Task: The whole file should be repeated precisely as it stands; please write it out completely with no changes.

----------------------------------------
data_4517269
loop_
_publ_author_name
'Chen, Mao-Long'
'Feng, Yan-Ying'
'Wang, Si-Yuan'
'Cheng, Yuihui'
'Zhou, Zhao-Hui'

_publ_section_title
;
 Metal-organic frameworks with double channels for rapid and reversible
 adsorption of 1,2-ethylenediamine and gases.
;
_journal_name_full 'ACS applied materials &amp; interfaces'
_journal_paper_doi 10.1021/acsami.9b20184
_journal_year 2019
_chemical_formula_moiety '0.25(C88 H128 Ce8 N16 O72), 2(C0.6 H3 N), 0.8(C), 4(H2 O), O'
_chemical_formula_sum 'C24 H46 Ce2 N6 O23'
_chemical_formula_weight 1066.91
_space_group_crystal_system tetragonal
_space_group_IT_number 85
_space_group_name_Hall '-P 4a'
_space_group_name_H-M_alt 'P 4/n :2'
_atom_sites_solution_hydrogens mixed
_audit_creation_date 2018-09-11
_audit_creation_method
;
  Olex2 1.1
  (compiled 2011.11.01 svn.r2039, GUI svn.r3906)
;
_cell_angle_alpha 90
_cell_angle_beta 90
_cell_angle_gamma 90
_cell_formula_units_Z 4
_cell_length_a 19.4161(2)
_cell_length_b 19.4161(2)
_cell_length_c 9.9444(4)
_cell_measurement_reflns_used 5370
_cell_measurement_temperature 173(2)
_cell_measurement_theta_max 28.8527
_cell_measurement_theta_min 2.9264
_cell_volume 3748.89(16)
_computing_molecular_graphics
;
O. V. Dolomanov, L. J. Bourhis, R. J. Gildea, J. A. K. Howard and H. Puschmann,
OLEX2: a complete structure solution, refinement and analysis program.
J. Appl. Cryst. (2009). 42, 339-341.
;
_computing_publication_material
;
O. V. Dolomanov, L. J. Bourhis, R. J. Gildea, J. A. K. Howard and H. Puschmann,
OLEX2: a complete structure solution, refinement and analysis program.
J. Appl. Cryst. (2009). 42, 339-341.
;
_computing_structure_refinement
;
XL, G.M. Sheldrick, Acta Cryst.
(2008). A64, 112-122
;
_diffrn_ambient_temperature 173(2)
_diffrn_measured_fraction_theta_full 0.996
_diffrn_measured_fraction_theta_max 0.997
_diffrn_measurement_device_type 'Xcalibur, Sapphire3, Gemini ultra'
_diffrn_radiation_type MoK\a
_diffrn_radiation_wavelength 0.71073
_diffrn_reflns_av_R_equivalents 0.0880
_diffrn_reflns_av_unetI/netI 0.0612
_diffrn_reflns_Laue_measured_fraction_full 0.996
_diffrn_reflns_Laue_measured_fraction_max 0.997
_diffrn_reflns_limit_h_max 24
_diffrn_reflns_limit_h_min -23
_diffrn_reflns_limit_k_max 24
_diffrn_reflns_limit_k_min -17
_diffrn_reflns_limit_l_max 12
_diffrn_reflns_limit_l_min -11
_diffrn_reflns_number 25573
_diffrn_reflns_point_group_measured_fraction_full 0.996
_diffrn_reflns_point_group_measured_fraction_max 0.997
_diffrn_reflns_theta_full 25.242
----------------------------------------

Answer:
data_4517269
loop_
_publ_author_name
'Chen, Mao-Long'
'Feng, Yan-Ying'
'Wang, Si-Yuan'
'Cheng, Yuihui'
'Zhou, Zhao-Hui'

_publ_section_title
;
 Metal-organic frameworks with double channels for rapid and reversible
 adsorption of 1,2-ethylenediamine and gases.
;
_journal_name_full 'ACS applied materials &amp; interfaces'
_journal_paper_doi 10.1021/acsami.9b20184
_journal_year 2019
_chemical_formula_moiety '0.25(C88 H128 Ce8 N16 O72), 2(C0.6 H3 N), 0.8(C), 4(H2 O), O'
_chemical_formula_sum 'C24 H46 Ce2 N6 O23'
_chemical_formula_weight 1066.91
_space_group_crystal_system tetragonal
_space_group_IT_number 85
_space_group_name_Hall '-P 4a'
_space_group_name_H-M_alt 'P 4/n :2'
_atom_sites_solution_hydrogens mixed
_audit_creation_date 2018-09-11
_audit_creation_method
;
  Olex2 1.1
  (compiled 2011.11.01 svn.r2039, GUI svn.r3906)
;
_cell_angle_alpha 90
_cell_angle_beta 90
_cell_angle_gamma 90
_cell_formula_units_Z 4
_cell_length_a 19.4161(2)
_cell_length_b 19.4161(2)
_cell_length_c 9.9444(4)
_cell_measurement_reflns_used 5370
_cell_measurement_temperature 173(2)
_cell_measurement_theta_max 28.8527
_cell_measurement_theta_min 2.9264
_cell_volume 3748.89(16)
_computing_molecular_graphics
;
O. V. Dolomanov, L. J. Bourhis, R. J. Gildea, J. A. K. Howard and H. Puschmann,
OLEX2: a complete structure solution, refinement and analysis program.
J. Appl. Cryst. (2009). 42, 339-341.
;
_computing_publication_material
;
O. V. Dolomanov, L. J. Bourhis, R. J. Gildea, J. A. K. Howard and H. Puschmann,
OLEX2: a complete structure solution, refinement and analysis program.
J. Appl. Cryst. (2009). 42, 339-341.
;
_computing_structure_refinement
;
XL, G.M. Sheldrick, Acta Cryst.
(2008). A64, 112-122
;
_diffrn_ambient_temperature 173(2)
_diffrn_measured_fraction_theta_full 0.996
_diffrn_measured_fraction_theta_max 0.997
_diffrn_measurement_device_type 'Xcalibur, Sapphire3, Gemini ultra'
_diffrn_radiation_type MoK\a
_diffrn_radiation_wavelength 0.71073
_diffrn_reflns_av_R_equivalents 0.0880
_diffrn_reflns_av_unetI/netI 0.0612
_diffrn_reflns_Laue_measured_fraction_full 0.996
_diffrn_reflns_Laue_measured_fraction_max 0.997
_diffrn_reflns_limit_h_max 24
_diffrn_reflns_limit_h_min -23
_diffrn_reflns_limit_k_max 24
_diffrn_reflns_limit_k_min -17
_diffrn_reflns_limit_l_max 12
_diffrn_reflns_limit_l_min -11
_diffrn_reflns_number 25573
_diffrn_reflns_point_group_measured_fraction_full 0.996
_diffrn_reflns_point_group_measured_fraction_max 0.997
_diffrn_reflns_theta_full 25.242